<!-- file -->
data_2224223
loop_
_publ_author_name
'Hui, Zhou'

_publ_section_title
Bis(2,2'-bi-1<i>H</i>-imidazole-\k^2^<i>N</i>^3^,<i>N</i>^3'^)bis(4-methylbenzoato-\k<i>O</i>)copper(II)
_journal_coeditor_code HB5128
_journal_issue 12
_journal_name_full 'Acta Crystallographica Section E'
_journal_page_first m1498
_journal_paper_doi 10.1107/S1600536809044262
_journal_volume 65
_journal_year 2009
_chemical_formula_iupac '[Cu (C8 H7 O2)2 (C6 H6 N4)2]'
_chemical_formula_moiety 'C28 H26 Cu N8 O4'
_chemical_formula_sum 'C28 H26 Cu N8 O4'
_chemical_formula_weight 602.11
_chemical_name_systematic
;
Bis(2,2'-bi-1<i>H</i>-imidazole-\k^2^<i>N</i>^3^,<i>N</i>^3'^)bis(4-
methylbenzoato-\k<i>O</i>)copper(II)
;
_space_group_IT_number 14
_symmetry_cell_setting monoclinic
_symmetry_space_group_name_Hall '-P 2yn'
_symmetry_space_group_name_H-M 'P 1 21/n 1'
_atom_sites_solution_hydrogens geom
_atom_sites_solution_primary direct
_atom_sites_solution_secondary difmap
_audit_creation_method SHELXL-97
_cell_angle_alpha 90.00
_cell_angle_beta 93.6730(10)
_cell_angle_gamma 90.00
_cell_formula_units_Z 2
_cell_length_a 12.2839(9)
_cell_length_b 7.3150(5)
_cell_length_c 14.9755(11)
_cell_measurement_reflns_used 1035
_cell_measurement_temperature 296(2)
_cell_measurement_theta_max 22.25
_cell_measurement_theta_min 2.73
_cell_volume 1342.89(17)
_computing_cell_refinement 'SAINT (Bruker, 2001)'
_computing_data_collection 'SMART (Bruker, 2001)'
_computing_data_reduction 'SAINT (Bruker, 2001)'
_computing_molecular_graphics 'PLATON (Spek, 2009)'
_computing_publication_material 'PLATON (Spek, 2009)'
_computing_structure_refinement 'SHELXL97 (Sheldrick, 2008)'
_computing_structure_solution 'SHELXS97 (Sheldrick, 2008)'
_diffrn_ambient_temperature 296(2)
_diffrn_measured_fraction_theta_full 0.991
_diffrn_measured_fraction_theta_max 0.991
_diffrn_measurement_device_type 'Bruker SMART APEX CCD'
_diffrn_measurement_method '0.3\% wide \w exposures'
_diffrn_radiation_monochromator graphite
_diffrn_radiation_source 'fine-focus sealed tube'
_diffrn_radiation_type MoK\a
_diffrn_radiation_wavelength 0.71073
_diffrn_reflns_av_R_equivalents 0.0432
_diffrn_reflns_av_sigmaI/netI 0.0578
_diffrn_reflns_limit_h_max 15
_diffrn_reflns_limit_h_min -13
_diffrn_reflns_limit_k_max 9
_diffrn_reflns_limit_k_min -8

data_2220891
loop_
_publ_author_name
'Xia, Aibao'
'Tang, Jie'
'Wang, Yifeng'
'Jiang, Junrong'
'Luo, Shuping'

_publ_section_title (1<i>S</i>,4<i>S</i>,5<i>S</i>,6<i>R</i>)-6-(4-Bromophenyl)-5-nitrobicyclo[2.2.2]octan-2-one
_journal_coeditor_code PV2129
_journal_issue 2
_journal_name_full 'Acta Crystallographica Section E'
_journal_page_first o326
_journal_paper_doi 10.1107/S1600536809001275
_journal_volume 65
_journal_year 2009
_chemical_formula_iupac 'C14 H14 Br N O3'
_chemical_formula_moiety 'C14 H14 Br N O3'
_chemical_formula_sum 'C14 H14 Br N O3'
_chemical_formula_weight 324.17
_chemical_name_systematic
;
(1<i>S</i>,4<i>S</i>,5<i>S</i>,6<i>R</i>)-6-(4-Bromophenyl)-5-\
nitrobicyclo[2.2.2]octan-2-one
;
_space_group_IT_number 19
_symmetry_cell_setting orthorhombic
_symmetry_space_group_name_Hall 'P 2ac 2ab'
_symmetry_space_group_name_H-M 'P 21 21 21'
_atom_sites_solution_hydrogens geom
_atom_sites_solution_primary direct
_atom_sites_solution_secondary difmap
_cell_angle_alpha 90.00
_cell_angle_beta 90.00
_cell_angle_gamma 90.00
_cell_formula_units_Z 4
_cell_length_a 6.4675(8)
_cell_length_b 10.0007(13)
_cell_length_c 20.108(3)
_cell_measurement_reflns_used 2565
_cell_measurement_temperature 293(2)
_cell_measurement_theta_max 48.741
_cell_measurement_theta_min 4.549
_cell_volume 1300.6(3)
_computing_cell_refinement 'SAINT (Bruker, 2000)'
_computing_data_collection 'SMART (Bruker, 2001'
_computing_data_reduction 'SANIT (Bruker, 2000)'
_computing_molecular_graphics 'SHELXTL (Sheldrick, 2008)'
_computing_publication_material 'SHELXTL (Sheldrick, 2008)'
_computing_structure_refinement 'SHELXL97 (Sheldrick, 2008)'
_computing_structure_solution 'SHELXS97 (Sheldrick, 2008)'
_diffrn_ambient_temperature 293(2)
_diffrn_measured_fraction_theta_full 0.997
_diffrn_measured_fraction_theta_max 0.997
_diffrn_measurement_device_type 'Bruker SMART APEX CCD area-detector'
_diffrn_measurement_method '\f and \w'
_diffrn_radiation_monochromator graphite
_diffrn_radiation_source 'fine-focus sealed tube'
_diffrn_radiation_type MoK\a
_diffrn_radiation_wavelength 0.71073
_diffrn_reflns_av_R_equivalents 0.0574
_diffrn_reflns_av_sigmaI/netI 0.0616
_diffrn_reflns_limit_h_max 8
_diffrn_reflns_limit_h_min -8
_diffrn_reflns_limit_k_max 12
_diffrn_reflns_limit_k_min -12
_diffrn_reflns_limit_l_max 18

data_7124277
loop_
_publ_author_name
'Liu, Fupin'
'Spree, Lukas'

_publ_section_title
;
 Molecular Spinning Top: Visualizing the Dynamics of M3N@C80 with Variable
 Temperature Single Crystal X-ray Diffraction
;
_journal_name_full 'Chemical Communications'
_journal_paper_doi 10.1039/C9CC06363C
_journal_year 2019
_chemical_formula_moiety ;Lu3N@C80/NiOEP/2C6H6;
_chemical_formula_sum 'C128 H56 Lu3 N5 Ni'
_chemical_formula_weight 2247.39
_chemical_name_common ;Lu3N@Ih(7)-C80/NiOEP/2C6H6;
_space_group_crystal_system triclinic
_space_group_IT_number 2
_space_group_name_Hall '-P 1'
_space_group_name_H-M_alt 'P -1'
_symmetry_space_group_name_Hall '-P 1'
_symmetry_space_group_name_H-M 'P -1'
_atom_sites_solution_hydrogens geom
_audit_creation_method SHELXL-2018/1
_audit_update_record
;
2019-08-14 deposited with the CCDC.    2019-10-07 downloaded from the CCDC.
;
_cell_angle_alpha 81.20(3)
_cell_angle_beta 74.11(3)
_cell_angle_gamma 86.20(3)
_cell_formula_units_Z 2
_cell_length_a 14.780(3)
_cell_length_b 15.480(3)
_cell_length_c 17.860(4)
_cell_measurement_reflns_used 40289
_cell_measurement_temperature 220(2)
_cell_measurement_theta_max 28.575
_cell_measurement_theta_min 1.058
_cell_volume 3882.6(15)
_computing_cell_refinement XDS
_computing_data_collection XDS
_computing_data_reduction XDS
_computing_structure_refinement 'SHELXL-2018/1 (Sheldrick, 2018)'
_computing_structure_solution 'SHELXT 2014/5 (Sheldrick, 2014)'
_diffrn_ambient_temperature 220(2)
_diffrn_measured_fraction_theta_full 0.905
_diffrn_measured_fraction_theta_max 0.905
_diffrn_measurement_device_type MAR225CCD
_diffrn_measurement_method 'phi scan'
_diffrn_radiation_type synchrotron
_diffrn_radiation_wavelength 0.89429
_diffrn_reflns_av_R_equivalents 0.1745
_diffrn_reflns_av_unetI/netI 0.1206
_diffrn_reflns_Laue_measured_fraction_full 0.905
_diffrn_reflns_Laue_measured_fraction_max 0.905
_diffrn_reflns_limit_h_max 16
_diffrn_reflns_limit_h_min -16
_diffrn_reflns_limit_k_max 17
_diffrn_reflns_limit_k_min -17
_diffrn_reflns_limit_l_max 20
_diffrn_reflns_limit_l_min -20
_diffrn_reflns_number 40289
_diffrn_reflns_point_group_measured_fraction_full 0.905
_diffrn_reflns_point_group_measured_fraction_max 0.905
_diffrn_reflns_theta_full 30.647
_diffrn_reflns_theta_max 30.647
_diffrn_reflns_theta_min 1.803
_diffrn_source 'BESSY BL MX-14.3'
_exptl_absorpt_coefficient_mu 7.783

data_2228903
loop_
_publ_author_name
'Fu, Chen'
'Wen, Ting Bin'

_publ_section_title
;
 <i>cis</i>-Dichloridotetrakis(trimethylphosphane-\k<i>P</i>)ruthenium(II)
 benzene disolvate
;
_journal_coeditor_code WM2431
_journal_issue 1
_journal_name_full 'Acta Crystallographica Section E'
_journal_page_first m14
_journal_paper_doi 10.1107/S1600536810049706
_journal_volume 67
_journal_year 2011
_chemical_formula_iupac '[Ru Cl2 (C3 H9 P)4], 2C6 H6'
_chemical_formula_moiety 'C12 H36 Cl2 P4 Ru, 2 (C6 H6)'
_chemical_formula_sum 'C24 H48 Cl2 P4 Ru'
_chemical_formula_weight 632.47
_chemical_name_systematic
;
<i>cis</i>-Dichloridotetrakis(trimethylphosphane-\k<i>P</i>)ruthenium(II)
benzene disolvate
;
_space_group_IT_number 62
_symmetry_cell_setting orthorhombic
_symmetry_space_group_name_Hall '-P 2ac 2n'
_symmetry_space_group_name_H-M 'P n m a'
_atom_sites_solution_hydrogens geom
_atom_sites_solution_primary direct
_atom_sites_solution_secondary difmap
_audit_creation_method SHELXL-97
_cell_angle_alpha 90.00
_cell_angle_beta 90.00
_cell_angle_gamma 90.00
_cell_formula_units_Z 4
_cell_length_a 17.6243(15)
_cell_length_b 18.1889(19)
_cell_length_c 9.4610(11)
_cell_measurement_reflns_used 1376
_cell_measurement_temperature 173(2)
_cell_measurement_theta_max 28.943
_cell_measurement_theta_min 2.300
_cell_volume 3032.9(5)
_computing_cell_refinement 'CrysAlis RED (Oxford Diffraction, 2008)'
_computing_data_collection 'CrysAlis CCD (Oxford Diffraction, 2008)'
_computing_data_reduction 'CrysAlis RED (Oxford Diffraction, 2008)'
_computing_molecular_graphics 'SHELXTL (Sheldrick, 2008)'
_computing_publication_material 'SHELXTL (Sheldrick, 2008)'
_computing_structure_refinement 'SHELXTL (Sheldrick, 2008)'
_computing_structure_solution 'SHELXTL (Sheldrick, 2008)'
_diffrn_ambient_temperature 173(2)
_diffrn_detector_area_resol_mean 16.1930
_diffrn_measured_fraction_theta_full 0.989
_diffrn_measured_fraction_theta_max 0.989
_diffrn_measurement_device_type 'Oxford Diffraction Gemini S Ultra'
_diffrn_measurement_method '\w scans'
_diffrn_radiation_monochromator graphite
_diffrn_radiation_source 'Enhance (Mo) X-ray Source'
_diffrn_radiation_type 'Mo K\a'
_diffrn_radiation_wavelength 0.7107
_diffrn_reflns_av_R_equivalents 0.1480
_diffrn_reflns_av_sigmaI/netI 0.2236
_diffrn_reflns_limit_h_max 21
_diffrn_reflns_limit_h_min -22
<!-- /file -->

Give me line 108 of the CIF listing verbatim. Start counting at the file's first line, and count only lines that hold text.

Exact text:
_cell_volume 1300.6(3)